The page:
British anthropologist and ethnologist, (1953– ), Wales, UK
Areas of Specialization: Ethnography, History and Anthropology
Christopher Hann is one of the founding Directors of the Max Planck Institute for Social Anthropology and a well-known British social anthropologist. He studied philosophy, politics and economics at Jesus College at Cambridge, before taking on his graduate studies at University of Cambridge’s Corpus Christi College. As a graduate student, he focused his research on Eastern Europe, learning to speak and read Hungarian, and conducting field work in the Hungarian village of Tázlár.
Perhaps best known for his ethnographic work, Hann has also explored the connections between anthropology and history. His work has investigated Marxist-Leninist-Maoist socialism and the evolution of civil society. His anthro-historical work has examined anthropology through the lens of social issues, capitalism, wealth distribution and politics. He collaborated with Thomas Hylland Eriksen on “Overheating”, a globalization research project at the University of Oslo.
He was named a member of the Berlin-Brandenburg Academy of Sciences in 2008 and was awarded the Rivers Memorial Medal by the Royal Anthropological Institute. Most recently, the organization granted him the Huxley Memorial Medal.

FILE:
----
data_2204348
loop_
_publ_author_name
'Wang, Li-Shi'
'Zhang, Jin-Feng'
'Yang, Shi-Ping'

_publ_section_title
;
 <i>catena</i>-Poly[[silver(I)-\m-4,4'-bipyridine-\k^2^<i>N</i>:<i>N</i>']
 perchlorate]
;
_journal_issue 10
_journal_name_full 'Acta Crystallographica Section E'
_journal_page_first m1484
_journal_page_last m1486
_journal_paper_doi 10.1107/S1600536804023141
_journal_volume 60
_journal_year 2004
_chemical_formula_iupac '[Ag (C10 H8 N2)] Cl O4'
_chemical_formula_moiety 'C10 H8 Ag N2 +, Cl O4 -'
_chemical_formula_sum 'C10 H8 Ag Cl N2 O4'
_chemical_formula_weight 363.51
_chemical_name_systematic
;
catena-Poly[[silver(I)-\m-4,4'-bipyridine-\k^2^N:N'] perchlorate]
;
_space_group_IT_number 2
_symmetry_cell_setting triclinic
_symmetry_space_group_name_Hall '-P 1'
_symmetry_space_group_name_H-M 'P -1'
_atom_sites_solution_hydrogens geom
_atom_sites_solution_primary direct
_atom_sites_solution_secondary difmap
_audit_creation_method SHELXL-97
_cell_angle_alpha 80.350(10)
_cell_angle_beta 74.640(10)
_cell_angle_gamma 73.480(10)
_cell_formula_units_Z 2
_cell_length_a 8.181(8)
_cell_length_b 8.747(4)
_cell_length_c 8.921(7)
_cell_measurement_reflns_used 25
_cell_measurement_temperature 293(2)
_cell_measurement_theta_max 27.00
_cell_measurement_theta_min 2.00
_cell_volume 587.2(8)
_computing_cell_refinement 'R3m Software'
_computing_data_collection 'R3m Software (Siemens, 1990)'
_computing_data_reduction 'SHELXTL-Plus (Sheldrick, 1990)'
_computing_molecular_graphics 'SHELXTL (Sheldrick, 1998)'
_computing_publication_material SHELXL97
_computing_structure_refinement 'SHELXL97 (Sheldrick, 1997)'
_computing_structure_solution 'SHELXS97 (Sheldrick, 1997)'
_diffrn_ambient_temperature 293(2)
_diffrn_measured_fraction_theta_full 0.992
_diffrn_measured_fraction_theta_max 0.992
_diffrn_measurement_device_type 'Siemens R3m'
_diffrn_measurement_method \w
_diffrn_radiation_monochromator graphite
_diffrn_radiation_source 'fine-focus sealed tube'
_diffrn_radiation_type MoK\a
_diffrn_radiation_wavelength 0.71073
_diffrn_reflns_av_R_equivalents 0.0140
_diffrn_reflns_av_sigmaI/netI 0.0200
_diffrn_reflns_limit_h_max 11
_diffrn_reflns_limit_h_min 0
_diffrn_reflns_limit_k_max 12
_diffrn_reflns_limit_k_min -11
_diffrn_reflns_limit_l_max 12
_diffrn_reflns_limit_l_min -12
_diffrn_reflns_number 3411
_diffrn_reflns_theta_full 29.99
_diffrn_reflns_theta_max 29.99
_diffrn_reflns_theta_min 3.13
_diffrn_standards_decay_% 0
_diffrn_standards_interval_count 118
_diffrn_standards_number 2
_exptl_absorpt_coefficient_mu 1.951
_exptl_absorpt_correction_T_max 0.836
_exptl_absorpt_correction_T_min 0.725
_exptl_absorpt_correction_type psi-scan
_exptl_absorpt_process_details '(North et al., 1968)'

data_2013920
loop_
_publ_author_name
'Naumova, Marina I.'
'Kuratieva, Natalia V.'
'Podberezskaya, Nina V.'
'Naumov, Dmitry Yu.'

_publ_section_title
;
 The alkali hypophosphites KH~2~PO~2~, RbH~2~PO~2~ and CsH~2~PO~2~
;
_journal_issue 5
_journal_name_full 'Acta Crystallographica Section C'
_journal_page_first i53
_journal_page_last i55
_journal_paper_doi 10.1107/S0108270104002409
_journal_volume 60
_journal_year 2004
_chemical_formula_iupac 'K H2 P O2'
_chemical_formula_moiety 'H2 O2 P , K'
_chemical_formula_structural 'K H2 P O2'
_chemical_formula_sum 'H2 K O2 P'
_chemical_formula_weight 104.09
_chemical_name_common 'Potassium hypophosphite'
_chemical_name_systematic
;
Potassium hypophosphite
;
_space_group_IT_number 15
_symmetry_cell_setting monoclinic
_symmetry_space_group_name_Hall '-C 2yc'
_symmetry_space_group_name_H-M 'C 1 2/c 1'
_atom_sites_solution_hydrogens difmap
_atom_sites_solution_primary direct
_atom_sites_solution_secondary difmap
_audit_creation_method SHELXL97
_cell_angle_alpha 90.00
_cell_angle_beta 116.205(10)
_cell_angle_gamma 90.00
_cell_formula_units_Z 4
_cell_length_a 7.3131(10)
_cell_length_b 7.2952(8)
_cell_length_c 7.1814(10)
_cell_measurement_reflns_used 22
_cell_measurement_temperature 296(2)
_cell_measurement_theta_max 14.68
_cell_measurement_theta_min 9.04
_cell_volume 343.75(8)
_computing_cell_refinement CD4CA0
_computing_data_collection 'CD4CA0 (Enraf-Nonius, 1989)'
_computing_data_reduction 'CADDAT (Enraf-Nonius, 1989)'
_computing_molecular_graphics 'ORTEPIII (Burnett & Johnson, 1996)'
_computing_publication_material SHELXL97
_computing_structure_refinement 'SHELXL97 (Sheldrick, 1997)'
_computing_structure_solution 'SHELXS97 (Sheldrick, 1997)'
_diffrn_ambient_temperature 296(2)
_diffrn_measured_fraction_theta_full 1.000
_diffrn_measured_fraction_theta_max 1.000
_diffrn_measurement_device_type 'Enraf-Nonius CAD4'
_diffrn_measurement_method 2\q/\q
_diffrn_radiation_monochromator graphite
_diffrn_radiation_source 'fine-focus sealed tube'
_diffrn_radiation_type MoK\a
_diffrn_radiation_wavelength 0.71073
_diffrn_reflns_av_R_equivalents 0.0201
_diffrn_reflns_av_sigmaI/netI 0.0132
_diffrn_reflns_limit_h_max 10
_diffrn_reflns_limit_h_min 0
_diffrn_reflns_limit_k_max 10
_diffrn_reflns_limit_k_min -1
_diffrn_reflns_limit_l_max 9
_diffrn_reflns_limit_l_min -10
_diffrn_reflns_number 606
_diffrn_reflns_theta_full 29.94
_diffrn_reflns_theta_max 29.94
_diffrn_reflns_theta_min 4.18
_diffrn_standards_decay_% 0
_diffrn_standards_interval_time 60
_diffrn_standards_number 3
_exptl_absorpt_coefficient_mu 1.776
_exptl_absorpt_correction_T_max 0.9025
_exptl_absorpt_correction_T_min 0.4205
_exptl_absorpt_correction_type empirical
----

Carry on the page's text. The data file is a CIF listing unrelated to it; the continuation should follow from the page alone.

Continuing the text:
He has several published works, including Turkish Region: State, Market and Social Identities on the East Black Sea Coast, Postsocialism: Ideals, Ideologies, and Practices in Eurasia, and Galicia: A Multicultured Land.
Featured in Top Influential Anthropologists Today
According to Wikipedia,
Chris Hann is a British social anthropologist who has done field research in socialist and post-socialist Eastern Europe and the Turkic-speaking world . His main theoretical interests lie in economic anthropology, religion , and long-term history . After holding university posts in Cambridge and Canterbury, UK, Hann has worked since 1999 in Germany as one of the founding Directors of the Max Planck Institute for Social Anthropology in Halle/Saale.